The Junior Master Gardeners, JMG, and the Gardens at Texas A&M University are keeping things lively with the Growing Good Kids virtual course “Bugging Out in the Backyard,” held recently for camp participants around the nation. This year, due to COVID-19, the camp was held virtually.
This two-week camp shipped supplies needed to keep the participants engaged and learning about bugs found right in their own backyard. The course included six fun-filled interactive sessions to investigate bugs complete with a bug kit for each day. Students who completed the course earned their JMG Golden Ray Series certification for “Insects in the Garden.”
Each of the six sessions was streamed live and included an interactive 20-30 minutes in the Leach Teaching Gardens with Junior Master Gardener camp counselor Randy Seagraves, JMG curriculum coordinator and Texas A&M AgriLife Extension Service program specialist for horticulture, College Station. Broadcast via Facebook Live, participants were able to re-watch the sessions at any time.
Registration for the Backyard Bugging “camp-in-a-box” format included the needed activity supplies for all six of the live sessions. They were packaged by session camp day, and the box was mailed directly to campers to have ahead of the first session. Session kits included everything from a handbook to follow along all the way to pipe cleaners and google eyes for some crafting and an insect predictions chart sheet.
“It’s great for them to have all the materials – just like if they were at a face-to-face camp,” Seagraves said. “At the beginning of each camp session and after the camp song, we all got to open and discover the session packages together.”
“For our audience of elementary-aged campers, we’re kept our live, virtual sessions to 20ish minutes in length,” Seagraves said. “Our priority is to make these distanced sessions as interactive as possible. All sessions include a ‘do it with us’ component so kids can see how to do something new and experience it alongside us.”
Session one discussed what makes up an insect, including a song describing the parts of an insect led by Lisa Whittlesey, national JMG program coordinator and AgriLife Extension specialist for horticulture, College Station. The camp song followed the tune of “Head, Shoulders, Knees and Toes,” and was sung at the beginning of every virtual session.
Session two included learning about the transformation, or metamorphosis, that insects go through throughout their lifecycle. Participants then built a necklace representing the different life cycle stages that also served as their name tag for the remainder of the camp.
“Even with the increasing heat, there are a lot of pollinators in the garden,” Seagraves said “Butterflies are probably most popular, especially right now, because we can find them in different stages of their life cycle. Kids love discovery and the virtual Backyard Bugging Camp encourages that curiosity and investigation. The hands-on sessions during camp helped them to understand events like metamorphosis that’s happening in the world around them.”
Session three was an insect collection day where campers went out in search of different insects and used their camp kits to build a bug sucker kit to better capture their insects for observation.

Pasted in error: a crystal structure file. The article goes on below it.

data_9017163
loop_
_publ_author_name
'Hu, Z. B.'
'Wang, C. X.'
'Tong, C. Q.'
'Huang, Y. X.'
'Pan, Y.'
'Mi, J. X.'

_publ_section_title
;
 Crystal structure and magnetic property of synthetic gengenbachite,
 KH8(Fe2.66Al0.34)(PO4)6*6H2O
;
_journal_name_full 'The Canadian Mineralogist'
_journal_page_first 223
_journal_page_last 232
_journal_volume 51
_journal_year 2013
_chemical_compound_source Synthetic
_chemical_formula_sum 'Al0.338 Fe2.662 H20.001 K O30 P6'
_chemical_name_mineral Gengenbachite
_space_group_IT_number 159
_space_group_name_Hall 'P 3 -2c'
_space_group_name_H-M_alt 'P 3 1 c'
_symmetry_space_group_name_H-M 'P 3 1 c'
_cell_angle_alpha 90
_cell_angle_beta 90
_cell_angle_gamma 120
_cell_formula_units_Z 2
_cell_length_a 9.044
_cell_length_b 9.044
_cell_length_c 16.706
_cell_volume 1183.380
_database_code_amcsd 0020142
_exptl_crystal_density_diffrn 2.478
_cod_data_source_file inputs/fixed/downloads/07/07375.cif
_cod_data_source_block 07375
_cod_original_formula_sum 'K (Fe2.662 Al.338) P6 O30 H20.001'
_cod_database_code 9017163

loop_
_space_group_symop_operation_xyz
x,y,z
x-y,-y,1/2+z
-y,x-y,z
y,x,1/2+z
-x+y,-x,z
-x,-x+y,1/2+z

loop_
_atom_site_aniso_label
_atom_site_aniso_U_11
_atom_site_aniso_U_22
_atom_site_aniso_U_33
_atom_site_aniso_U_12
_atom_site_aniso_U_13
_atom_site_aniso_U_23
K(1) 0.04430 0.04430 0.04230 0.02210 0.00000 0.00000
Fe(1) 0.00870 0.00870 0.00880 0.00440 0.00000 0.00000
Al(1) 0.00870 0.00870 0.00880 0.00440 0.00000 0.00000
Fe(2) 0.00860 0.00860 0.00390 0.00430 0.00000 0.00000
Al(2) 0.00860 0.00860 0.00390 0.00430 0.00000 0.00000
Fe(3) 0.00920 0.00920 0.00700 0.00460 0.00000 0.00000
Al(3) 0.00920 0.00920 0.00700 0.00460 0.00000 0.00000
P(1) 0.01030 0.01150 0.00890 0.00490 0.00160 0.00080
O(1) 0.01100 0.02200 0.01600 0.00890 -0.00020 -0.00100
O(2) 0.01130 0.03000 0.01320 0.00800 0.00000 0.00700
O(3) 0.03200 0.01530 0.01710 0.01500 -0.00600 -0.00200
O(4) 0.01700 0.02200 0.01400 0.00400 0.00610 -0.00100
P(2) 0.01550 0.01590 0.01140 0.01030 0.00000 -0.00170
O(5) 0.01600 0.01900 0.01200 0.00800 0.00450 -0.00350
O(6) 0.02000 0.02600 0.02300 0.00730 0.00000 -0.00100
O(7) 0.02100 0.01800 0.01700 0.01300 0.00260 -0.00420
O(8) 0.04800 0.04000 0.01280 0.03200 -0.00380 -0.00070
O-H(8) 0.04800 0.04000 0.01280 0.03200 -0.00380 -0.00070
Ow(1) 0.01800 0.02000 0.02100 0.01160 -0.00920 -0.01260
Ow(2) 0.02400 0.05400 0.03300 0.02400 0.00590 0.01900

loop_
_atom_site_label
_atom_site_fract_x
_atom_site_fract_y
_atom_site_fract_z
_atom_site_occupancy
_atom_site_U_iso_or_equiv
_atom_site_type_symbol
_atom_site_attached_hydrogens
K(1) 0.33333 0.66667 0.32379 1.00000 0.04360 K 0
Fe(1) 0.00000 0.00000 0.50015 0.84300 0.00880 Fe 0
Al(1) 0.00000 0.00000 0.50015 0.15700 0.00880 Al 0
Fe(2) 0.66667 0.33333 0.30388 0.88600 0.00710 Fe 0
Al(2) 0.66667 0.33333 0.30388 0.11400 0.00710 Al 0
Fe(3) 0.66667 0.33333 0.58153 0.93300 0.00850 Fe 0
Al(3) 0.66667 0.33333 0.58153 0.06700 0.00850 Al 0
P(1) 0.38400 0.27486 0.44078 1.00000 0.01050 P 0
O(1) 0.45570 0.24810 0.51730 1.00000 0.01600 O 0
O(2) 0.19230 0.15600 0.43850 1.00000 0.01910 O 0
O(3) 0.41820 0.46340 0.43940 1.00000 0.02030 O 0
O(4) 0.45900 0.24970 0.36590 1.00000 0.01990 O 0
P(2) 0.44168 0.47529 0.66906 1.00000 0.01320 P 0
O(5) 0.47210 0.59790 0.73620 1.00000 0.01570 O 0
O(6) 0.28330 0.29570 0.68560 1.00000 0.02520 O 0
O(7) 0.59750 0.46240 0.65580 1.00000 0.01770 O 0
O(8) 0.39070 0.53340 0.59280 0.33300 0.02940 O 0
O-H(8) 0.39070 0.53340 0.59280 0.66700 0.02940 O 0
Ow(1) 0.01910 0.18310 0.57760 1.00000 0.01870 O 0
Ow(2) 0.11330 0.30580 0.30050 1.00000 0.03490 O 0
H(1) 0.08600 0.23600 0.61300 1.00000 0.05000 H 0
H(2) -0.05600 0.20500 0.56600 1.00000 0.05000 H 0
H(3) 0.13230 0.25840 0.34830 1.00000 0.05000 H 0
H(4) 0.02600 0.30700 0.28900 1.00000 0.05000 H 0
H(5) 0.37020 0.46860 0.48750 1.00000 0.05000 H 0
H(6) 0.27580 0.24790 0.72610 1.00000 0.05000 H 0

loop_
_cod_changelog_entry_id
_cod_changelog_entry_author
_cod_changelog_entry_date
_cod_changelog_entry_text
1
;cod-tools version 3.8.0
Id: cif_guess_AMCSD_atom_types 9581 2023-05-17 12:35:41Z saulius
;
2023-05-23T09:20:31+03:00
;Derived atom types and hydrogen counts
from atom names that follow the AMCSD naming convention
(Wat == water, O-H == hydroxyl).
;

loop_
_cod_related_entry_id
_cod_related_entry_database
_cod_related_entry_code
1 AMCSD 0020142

“We had several students find assassin bugs,” said Whittlesey. “Although the name sounds scary, they are beneficial and actually do a good job of eating some of our bad insects that feed on plants.”
Session four, called Chew on This, discussed the different ways that insects use mouthparts to access different foods.
Insects can have a variety of different types of mouthparts, she explained. “Our campers got to see examples of chewing mouthparts, piercing and sucking mouthparts, siphoning and sponging mouthparts. They used their camp supplies to pretend to be insects with these different mouthparts. Afterward, we showed close up pictures and actual specimens of insects for the children to observe.”
In session five, participants strolled throughout their garden areas investigating whether or not the insects found were friends or foes.
This session allowed participants to collect insects and put into practice the things they had learned about what makes an insect an insect. They observed and recorded information about the body regions, legs, antennae, mouthparts and wings of insects that they collected.
“They learned about some of the most common beneficial insects and how to identify them and also learned about some of the biggest insect pests that are problems in our gardens,” Whittlesey said.
The final day with session six included an interview with a scientist, Molly Keck, AgriLife Extension entomologist, San Antonio. Keck explained why everyone cares about insects, from nurses and doctors to farmers and ranchers and homeowners.
“While most people consider insects pests, for the most part, insects are actually good. They help us to have food on our tables,” Keck said.
As part of the course graduation, participants earned their “Insects in the Garden” certificate, a part of the Golden Ray Series of the Junior Master Gardener handbook. Campers also received a Gardens patch, a JMG tattoo, a Gardens hummingbird tattoo, a Gardens seed packet to attract pollinators and a Gardens connect card.
“This class was so fun for our Junior Master Gardener staff and the Texas A&M Leach Teaching Gardens to offer this summer,” said Whittlesey. “Be checking out the JMG website for more fun activities, classes and details about how to order curricula or start your own JMG group.”